For outstanding scientific contributions to the 17th International Symposium on Bioluminescence and Chemiluminescence the Marlene DeLuca award was presented to 4 scientists from Japan, Italy, France and the U.S.A. The award is intended to encourage young researchers in their scientific work and includes a $1,500 donation.
It has been named in honour of Marlene DeLuca who pioneered the science of bioluminescence and chemiluminescence, one of her many contributions being the first cloning of the firefly luciferase gene.
Berthold Technologies traditionally awards the prizes at the biennial meeting of the International Society for Bioluminescence and Chemiluminescence (ISBC). The recent event took place in Guelph, Canada, and was hosted by Dr. Luba Brovko, Adjunct Faculty of Food Science.
The 4 young researchers were selected for their excellent presentations and results:
• Dan Close, University of Tennessee, Knoxville, Center for Environmental Biotechnology: The use of autonomously bioluminescent human cell lines for detection of bacterial contamination.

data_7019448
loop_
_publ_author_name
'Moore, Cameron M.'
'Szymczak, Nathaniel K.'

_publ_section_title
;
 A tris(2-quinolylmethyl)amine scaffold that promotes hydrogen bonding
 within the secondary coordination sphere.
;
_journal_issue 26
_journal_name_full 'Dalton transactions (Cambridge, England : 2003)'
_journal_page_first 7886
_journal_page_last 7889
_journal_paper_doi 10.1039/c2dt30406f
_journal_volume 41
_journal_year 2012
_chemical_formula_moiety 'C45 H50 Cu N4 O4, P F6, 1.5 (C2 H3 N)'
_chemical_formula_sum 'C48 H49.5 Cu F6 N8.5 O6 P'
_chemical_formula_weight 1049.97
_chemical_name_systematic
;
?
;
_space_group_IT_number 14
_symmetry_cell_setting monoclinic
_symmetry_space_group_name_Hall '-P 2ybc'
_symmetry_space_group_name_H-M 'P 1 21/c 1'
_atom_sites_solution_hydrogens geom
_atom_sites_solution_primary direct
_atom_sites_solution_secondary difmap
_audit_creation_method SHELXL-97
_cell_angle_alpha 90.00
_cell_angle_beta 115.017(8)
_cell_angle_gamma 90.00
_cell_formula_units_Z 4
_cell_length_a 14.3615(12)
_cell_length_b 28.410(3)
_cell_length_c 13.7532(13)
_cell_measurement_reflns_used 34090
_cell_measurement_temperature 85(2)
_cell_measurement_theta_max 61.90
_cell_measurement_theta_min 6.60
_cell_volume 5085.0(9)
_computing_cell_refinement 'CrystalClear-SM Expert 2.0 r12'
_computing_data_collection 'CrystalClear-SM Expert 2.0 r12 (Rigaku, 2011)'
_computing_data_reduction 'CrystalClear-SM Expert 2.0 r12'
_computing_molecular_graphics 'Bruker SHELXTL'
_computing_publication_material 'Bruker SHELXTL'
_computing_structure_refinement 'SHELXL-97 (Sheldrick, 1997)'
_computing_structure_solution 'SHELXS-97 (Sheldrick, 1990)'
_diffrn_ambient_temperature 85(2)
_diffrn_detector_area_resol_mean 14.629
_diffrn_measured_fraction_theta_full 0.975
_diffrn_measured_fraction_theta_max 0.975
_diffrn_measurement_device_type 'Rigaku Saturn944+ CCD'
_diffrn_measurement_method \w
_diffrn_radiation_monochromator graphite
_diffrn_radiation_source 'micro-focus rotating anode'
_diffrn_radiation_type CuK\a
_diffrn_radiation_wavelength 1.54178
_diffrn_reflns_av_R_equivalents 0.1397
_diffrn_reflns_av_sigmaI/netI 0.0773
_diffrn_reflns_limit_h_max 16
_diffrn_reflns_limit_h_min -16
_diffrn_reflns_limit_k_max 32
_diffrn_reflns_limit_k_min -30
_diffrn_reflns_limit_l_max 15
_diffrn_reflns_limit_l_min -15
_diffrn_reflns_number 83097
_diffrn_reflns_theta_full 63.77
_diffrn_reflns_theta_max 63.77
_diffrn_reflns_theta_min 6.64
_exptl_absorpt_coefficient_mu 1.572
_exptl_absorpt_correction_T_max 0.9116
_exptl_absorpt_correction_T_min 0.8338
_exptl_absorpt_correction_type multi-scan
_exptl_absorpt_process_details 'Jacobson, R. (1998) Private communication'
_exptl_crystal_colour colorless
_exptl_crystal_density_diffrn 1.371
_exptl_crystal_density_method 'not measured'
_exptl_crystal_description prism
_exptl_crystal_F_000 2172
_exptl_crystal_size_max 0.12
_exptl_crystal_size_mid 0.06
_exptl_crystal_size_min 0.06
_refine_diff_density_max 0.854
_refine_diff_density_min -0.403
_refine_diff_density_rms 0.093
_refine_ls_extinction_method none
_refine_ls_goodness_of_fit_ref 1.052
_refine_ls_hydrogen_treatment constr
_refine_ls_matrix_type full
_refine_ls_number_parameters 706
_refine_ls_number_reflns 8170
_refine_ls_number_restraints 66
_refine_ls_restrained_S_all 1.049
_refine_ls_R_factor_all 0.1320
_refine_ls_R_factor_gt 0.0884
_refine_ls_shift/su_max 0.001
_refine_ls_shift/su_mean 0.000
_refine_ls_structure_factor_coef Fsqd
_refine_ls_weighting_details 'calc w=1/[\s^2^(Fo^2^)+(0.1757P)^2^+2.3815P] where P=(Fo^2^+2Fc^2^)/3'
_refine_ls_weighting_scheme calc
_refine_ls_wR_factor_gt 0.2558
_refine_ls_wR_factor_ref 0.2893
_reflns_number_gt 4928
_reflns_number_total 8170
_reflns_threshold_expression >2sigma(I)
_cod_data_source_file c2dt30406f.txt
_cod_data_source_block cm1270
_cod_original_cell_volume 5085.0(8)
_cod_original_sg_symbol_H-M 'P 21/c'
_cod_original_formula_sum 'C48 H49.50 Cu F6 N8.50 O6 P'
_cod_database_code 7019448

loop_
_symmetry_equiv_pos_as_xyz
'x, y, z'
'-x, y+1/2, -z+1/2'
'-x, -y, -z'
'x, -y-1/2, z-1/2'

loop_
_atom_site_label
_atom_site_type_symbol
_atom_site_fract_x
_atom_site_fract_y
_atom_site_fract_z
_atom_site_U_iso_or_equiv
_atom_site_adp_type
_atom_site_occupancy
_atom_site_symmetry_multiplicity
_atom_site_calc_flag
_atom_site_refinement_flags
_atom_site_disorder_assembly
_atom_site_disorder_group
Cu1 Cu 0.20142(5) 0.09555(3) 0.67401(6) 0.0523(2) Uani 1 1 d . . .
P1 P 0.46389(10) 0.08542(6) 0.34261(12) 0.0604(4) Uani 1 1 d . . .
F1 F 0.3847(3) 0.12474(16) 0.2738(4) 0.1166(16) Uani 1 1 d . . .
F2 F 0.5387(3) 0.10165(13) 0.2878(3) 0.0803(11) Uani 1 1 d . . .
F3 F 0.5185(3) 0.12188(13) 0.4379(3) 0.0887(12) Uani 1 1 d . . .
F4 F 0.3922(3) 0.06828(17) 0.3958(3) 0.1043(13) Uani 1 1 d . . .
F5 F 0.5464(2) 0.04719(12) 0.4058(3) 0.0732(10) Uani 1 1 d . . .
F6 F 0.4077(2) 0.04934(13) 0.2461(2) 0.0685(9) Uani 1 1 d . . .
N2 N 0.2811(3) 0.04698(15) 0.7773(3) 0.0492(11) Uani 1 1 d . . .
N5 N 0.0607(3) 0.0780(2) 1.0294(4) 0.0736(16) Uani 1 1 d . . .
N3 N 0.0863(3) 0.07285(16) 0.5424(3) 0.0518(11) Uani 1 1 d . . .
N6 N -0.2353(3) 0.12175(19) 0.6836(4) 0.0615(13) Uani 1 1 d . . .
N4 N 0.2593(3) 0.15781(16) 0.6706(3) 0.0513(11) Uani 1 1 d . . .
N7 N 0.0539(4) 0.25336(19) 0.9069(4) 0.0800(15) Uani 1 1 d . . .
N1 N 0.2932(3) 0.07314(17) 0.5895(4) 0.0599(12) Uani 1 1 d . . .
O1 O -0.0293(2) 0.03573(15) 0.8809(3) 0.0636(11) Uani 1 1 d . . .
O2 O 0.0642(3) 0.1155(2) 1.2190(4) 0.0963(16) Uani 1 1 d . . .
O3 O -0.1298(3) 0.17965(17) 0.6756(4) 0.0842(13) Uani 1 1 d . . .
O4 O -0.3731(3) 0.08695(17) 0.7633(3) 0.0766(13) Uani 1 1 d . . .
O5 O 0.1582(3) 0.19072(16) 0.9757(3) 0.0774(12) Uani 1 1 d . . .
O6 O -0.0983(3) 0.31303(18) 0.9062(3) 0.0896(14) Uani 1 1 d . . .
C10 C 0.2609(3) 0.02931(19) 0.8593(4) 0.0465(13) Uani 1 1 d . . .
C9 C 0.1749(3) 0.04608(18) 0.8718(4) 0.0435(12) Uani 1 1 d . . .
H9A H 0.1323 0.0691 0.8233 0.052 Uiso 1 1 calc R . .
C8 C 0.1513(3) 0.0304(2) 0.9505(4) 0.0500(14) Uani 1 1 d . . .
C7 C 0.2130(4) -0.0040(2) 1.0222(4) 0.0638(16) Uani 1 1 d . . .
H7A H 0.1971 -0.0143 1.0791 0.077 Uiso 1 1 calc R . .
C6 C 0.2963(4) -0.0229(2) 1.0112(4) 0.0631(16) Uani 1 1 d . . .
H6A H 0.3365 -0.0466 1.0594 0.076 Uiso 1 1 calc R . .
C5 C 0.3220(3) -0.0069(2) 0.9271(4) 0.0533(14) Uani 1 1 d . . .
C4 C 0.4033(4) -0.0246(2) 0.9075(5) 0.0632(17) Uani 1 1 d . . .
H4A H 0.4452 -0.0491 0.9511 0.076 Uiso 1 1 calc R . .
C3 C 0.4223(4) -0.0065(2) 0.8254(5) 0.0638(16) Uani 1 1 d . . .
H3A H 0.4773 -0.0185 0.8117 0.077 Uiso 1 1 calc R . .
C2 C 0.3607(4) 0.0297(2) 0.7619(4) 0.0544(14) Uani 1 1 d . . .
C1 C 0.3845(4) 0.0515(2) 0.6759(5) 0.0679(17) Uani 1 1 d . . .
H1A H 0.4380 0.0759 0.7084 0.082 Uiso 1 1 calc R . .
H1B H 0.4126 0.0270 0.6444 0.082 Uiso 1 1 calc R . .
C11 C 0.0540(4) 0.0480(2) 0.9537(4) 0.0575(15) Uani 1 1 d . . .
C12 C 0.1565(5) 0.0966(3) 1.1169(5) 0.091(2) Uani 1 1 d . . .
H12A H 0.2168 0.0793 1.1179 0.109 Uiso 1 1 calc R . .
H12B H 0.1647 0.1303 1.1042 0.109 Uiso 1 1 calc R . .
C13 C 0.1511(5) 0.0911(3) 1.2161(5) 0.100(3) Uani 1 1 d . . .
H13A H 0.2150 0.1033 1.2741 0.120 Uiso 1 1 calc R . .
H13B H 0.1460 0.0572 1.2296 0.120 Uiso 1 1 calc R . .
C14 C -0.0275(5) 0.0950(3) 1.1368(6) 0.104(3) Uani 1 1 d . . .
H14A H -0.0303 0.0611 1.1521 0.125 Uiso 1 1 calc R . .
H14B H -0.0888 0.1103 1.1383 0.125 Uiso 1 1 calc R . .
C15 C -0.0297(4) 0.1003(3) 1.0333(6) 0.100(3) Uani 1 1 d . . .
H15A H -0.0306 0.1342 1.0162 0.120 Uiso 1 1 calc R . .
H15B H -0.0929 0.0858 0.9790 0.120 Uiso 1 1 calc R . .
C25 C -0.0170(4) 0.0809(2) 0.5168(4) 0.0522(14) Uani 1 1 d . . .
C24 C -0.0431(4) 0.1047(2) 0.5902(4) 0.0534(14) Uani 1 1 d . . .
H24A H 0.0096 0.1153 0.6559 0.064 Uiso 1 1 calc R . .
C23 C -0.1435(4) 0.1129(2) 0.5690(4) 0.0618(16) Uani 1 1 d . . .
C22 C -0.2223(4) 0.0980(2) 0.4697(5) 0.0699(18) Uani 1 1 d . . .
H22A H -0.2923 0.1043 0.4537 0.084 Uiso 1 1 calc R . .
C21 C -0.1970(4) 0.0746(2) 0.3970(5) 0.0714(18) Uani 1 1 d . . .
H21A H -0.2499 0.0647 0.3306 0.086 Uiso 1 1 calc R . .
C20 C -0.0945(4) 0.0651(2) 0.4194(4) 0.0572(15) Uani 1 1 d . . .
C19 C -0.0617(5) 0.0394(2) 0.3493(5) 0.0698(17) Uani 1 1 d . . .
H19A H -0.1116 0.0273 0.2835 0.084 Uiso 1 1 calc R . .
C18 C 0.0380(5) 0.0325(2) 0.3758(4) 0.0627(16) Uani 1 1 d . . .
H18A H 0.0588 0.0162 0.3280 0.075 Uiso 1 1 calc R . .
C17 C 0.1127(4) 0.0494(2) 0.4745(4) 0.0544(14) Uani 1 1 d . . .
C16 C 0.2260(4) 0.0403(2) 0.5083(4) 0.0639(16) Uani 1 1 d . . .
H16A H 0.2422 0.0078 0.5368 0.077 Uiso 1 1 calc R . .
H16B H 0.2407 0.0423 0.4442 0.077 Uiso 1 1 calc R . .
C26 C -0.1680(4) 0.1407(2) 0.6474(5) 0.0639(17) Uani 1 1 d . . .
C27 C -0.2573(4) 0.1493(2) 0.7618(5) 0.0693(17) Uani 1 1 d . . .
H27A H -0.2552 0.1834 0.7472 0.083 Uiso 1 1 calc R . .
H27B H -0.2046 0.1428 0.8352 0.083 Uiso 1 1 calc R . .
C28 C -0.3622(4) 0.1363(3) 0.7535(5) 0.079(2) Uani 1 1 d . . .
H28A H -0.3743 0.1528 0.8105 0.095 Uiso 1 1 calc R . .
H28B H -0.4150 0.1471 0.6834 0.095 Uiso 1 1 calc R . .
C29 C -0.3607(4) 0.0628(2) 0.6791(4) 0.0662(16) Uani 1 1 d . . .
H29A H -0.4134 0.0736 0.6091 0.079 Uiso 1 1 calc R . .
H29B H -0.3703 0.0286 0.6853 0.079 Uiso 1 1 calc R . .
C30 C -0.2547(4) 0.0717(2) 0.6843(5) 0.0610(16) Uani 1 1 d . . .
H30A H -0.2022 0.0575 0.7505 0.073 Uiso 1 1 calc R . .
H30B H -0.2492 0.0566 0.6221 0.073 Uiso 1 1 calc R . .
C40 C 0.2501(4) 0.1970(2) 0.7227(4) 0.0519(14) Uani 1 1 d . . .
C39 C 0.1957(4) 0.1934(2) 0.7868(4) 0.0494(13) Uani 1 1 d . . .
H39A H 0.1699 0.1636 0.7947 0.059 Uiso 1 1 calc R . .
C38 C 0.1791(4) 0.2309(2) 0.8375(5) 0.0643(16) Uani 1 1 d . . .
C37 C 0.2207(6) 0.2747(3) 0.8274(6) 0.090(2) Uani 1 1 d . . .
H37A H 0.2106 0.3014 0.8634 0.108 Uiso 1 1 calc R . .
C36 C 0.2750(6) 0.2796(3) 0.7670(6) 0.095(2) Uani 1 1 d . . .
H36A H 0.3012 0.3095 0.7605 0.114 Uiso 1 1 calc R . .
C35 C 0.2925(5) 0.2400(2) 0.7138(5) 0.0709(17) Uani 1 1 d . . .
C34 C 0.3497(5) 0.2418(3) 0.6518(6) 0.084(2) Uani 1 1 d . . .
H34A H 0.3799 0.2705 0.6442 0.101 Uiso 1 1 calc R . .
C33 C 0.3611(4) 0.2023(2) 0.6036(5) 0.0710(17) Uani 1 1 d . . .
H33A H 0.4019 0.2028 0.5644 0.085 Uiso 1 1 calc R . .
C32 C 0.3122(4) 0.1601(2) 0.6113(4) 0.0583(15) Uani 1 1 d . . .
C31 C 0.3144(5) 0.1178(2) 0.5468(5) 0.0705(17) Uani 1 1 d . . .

• Kanako Terakado, Kyoto University, Dept. of Structural Biology: Structural basis for color modulation mechanism of firefly luciferase bioluminescence.
• Elisa Michelini, University of Bologna, Dept. of Pharmaceutical Sciences: Whole-cell biolumi-nescence biosensor for on-site anti-doping screening.
• Celine Rosticher, University Pierre et Marie Curie, Paris, Laboratoire Chimie de la Matière Condensée: Synthesis and optical characterization of nanoparticles with persistent lumines-cence in the red – near infrared range.
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